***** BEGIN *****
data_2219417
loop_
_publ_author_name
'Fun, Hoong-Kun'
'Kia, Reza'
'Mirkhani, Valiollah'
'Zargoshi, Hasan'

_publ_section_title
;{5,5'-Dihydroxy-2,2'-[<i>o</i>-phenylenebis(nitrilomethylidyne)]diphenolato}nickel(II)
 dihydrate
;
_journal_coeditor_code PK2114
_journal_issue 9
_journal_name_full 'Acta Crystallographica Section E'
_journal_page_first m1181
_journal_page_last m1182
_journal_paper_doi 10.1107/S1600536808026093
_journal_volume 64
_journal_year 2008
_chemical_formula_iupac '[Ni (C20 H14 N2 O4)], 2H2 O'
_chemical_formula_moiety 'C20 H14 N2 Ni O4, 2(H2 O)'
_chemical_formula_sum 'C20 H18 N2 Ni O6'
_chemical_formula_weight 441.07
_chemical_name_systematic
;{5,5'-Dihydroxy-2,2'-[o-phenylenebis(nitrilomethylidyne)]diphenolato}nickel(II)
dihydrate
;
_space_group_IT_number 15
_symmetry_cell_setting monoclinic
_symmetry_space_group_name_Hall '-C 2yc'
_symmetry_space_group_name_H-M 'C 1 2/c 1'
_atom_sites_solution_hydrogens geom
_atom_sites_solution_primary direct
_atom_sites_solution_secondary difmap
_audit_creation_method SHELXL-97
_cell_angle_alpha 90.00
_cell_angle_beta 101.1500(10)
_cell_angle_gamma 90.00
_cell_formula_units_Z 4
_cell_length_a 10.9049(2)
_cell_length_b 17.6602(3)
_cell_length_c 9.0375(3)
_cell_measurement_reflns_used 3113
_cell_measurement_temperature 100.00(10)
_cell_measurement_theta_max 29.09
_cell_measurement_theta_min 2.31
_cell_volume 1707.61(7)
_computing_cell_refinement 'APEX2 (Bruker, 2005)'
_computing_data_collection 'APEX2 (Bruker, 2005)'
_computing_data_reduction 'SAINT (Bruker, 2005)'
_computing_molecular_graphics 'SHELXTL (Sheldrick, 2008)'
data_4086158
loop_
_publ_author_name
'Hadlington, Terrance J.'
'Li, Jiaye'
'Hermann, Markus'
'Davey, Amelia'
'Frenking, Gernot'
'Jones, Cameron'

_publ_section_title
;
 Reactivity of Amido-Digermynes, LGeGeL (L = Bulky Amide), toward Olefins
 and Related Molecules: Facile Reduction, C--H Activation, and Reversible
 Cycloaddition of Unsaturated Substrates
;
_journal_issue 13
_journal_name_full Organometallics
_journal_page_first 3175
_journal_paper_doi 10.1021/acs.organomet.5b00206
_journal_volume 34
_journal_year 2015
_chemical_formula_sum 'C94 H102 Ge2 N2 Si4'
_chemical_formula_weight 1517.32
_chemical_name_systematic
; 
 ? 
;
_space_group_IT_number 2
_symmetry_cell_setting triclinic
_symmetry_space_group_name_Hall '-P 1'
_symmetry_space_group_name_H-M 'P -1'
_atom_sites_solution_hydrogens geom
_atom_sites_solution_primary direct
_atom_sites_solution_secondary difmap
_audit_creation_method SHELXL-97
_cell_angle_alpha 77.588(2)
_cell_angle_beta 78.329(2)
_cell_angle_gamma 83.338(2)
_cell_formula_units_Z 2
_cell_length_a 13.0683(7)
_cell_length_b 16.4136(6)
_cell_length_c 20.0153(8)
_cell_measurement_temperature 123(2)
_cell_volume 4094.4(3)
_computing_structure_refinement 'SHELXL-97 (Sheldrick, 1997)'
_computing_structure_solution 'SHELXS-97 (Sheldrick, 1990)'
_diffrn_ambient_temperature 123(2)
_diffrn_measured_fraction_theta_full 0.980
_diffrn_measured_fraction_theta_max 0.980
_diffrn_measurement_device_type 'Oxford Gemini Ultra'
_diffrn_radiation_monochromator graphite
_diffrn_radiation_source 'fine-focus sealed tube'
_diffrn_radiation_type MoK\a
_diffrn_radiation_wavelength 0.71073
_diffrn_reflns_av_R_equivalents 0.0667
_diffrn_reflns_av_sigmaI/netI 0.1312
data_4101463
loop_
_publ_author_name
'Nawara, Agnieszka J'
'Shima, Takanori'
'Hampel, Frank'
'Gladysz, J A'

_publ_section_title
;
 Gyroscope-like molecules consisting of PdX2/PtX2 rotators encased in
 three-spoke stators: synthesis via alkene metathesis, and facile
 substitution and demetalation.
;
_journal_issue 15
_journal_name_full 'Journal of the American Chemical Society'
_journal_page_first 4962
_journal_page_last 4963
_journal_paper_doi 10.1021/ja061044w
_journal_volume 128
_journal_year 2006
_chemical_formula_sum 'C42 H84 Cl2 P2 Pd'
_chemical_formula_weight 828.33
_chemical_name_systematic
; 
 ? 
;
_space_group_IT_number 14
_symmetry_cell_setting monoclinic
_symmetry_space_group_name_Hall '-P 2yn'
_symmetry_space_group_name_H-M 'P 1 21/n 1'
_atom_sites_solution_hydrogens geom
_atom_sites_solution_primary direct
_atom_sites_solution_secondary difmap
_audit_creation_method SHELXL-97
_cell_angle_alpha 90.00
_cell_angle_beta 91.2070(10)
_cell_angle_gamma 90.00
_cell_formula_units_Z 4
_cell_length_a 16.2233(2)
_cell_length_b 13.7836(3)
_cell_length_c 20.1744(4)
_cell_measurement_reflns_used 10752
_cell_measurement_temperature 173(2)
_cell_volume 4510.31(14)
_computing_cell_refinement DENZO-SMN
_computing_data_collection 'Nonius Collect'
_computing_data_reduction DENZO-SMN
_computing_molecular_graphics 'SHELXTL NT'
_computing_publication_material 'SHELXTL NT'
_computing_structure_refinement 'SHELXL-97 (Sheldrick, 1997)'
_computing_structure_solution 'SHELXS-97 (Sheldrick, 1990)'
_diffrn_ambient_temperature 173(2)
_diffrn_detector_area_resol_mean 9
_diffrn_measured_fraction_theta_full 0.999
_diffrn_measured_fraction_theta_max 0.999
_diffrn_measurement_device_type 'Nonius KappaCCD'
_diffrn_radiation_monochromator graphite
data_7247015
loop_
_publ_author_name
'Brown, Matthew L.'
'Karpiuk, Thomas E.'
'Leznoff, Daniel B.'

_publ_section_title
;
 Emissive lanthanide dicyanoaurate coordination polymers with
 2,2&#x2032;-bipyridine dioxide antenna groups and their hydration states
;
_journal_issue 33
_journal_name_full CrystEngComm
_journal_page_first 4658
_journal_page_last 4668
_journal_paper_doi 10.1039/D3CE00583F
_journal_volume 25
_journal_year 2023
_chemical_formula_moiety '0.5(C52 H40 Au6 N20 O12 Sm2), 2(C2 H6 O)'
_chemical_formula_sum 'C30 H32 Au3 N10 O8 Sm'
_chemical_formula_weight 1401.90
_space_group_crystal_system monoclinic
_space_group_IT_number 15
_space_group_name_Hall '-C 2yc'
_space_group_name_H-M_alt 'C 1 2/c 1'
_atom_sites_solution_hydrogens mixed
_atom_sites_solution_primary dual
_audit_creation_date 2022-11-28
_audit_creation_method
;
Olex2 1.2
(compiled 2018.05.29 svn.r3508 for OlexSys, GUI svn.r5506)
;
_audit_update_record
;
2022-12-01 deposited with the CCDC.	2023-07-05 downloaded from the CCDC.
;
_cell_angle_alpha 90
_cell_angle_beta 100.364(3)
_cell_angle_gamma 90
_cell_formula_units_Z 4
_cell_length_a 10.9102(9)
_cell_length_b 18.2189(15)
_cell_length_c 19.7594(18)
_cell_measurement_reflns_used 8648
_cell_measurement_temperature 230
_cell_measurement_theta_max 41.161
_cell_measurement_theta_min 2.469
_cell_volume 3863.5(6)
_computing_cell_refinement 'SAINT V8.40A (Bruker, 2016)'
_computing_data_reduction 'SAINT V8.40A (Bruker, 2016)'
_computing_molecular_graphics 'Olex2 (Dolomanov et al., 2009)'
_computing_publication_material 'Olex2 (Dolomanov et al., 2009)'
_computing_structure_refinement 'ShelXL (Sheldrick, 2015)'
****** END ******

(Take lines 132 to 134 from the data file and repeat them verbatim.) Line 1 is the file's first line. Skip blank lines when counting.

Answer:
 ? 
;
_space_group_IT_number 14